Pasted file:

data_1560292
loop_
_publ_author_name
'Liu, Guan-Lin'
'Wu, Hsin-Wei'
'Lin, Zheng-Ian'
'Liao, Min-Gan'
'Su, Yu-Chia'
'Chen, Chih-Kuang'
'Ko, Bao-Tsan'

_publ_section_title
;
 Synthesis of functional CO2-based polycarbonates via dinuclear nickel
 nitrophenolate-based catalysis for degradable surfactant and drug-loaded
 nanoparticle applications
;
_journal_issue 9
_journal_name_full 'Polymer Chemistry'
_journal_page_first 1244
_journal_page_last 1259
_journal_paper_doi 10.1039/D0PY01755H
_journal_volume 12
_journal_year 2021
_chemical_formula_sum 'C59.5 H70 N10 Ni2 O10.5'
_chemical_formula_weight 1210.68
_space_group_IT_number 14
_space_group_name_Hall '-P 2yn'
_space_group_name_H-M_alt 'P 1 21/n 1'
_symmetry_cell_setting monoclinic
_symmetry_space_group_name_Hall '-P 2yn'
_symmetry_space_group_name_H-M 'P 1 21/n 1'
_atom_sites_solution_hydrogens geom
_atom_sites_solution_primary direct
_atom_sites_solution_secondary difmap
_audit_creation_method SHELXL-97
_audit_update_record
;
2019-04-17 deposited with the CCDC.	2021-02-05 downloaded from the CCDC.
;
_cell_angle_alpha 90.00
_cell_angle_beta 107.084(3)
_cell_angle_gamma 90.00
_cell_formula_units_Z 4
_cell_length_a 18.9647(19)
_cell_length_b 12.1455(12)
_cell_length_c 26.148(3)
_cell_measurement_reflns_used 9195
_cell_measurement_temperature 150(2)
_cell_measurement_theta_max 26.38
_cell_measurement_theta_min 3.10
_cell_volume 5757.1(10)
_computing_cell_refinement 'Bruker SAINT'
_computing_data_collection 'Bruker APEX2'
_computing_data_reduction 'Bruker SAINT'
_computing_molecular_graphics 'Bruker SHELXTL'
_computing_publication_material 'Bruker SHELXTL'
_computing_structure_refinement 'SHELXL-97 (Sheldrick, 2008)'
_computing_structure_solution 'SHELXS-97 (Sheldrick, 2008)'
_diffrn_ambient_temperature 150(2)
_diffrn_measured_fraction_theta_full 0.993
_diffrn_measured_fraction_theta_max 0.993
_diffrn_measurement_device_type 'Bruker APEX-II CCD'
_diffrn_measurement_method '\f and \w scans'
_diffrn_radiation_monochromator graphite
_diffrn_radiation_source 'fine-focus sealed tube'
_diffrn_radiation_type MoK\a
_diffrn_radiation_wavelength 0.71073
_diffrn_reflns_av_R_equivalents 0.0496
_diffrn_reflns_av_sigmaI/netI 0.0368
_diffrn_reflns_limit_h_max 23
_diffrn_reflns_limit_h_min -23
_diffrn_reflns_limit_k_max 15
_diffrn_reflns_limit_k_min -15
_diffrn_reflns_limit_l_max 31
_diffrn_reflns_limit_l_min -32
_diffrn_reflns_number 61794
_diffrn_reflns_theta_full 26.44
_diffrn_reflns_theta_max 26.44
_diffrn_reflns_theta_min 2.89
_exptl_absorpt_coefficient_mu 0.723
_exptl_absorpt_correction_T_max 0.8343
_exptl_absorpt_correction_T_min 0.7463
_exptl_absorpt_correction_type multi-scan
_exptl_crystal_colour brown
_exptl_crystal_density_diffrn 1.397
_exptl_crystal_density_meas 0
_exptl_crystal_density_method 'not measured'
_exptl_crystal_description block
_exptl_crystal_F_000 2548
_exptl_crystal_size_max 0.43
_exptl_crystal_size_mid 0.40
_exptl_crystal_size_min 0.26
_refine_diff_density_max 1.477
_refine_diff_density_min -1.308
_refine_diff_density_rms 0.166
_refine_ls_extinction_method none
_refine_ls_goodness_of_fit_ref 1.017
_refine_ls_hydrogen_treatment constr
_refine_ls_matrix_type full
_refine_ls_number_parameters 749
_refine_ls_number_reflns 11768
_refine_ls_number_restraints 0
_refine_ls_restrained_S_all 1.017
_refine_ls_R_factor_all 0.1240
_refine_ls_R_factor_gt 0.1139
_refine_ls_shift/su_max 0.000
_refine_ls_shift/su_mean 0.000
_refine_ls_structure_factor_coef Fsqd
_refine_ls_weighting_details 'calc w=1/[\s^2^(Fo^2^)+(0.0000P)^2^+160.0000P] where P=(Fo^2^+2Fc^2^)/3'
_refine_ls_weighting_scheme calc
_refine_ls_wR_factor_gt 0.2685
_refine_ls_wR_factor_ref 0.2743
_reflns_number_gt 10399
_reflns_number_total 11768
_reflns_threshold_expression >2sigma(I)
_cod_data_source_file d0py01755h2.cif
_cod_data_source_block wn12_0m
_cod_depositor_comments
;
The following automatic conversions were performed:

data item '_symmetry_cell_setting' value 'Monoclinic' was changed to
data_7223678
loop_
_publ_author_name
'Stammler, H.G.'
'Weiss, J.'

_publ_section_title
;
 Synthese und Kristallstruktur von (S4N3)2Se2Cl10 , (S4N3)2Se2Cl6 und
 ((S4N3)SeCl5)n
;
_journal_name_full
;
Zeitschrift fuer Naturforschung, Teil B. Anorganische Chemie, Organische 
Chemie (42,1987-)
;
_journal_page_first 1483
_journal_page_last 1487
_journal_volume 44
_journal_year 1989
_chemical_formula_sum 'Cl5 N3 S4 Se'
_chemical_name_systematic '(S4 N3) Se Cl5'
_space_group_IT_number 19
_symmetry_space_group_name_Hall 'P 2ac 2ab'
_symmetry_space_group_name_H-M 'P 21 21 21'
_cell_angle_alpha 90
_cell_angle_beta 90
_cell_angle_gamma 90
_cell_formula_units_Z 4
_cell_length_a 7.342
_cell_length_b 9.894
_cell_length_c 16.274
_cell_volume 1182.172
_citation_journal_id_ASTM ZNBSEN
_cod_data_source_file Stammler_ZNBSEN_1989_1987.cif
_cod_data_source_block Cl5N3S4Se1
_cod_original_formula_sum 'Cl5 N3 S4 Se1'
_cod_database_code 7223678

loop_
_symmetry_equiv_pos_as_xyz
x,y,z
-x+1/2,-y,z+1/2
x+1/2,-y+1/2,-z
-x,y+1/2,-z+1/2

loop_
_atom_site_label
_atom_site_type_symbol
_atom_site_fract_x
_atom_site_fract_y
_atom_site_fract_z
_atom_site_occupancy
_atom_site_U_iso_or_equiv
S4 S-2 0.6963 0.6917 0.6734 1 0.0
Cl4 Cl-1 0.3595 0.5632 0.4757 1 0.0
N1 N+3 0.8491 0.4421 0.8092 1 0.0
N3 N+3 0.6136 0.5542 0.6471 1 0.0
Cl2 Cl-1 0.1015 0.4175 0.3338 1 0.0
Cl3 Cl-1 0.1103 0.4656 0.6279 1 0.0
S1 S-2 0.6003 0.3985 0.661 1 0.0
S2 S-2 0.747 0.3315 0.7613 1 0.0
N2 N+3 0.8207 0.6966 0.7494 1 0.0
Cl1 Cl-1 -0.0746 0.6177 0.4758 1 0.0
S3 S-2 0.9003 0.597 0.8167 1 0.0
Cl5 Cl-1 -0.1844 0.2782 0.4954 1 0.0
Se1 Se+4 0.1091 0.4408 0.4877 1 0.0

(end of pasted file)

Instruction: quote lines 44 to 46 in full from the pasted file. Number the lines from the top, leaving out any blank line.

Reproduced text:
_cell_length_a 18.9647(19)
_cell_length_b 12.1455(12)
_cell_length_c 26.148(3)